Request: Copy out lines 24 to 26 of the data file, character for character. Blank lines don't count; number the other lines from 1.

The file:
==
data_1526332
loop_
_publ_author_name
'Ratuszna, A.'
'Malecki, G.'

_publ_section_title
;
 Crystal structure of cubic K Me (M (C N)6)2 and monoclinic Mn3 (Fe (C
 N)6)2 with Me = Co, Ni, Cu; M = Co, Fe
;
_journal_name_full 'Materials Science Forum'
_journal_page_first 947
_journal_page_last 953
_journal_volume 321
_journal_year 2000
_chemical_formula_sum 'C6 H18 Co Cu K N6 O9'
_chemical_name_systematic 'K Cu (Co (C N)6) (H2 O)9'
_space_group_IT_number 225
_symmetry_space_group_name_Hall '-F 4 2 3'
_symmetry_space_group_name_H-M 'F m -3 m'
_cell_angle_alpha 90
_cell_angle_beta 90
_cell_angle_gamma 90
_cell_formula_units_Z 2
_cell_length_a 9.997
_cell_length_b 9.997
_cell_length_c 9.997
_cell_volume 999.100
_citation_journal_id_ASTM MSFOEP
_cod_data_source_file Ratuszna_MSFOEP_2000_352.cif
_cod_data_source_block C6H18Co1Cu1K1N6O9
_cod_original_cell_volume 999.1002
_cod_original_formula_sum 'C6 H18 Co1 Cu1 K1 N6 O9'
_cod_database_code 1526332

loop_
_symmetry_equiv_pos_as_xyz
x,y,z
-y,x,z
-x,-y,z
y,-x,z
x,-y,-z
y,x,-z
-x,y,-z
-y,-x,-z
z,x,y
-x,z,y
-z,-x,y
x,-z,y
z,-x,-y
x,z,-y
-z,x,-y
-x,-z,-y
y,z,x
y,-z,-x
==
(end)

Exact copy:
_cell_formula_units_Z 2
_cell_length_a 9.997
_cell_length_b 9.997